myininaya one year ago Show $r dr d \theta =dx dy$ .

1. myininaya

Also I know one way is to use the Jacobian. I wonder if there is any other way.

2. iPwnBunnies

Idk bout Jacobian...But I gotta do alot of drawing.

3. iPwnBunnies

|dw:1396312983170:dw|

4. iPwnBunnies

arclength = r*theta dA = r*dtheta*dr dy dx, dx dy = r dr dtheta

5. Kainui

You can do it geometrically. But you can definitely do it with the jacobian. The Jacobian is a lot simpler than some people make it out to be. So if you change the integral to another coordinate set then just right away we can see: |dw:1396312970588:dw| So obviously when we scale it the squares get larger as we move out and we need to account for that. The determinant is just the area of a matrix right? Well similarly, the determinant of a matrix of partial derivatives is just saying how much a little bit of area changes at each point. In fact you were doing this with u-substitution you just didn't know it because the derivative you took was only in 1 dimension.

6. iPwnBunnies

What I drew was a polar rectangle, R... $R = [(r,\Theta) | a \le r \le b, \alpha \le \Theta \le \beta]$

7. myininaya

@ipwnbunnies I like your geometric picture to show this. You found the area of that one piece using the fact that looked sorta rectangular-ish (use the area of a rectangle) Yep jacobian is pretty easy. $J(r, \theta) dr d \theta =dx dy$ $(x_r \cdot y_\theta -x_\theta \cdot y_ r) dr d \theta = dx dy$ $(\cos(\theta) \cdot r \cos(\theta)--rsin(\theta) \cdot \sin(\theta)) d r d \theta=dx dy$ $r(\cos^2(\theta)+\sin^2(\theta))dr d \theta = dx dy$ $r \cdot 1 d r d \theta= dx dy$ $r dr d \theta=dx dy$ I think it is great you guys like math enough to discuss things like this. Kainui, I like that you posting problems to get us advanced math people thinking a little more.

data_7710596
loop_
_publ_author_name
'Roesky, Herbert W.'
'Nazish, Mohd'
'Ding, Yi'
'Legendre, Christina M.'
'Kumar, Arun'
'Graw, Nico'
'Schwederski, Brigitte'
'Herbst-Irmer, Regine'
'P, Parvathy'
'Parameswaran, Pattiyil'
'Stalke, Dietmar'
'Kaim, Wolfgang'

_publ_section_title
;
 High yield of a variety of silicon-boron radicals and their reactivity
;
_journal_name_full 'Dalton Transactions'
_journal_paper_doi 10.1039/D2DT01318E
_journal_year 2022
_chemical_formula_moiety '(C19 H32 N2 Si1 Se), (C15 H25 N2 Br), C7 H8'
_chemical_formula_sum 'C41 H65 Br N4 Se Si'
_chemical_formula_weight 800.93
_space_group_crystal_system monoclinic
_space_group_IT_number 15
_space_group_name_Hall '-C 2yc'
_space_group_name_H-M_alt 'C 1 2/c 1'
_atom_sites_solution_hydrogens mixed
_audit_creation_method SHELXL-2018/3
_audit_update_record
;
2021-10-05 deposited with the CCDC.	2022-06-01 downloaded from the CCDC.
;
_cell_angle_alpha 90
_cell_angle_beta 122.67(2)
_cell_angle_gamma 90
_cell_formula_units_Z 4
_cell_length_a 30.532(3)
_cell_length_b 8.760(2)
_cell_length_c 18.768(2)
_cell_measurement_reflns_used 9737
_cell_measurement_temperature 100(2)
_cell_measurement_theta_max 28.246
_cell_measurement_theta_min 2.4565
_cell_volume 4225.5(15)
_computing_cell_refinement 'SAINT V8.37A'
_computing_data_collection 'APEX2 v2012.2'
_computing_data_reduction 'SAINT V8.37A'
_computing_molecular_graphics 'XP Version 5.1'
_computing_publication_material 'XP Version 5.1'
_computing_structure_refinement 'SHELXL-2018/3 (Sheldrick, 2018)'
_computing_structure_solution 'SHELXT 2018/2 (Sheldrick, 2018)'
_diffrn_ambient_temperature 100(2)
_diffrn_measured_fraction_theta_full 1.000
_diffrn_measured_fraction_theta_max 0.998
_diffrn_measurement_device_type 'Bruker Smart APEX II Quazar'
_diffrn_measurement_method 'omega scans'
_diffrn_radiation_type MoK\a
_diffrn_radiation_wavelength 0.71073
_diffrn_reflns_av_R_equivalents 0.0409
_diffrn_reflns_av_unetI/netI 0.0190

8. iPwnBunnies

Not familiar with Jacobian anything...But it looks interesting.

9. iPwnBunnies

Yeah, my proof is a rectangular-like, but as the polar rectangle gets smaller, it "looks" like a rectangular rectangle. :)

10. Kainui

@iPwnBunnies Have you taken linear algebra? Basically it's just the area of a parallelogram made by two vectors in a matrix. |dw:1396314943369:dw| So if you have a matrix $\left[\begin{matrix}u_x & u_y \\ v_x & v_y\end{matrix}\right]$ the determinant of this is the area. The jacobian just has how the coordinates change in each of the directions, so it's the area of the transformation really. I hope that sort of makes it a little more understandable. Of course if you have 3 vectors or higher the determinant is the volume, or higher dimensional analogue.

11. iPwnBunnies

Oh yeah, I know the area is the cross product of the two vectors. I guess I'm not familiar with the term 'matrix'. Just vectors and determinants lol.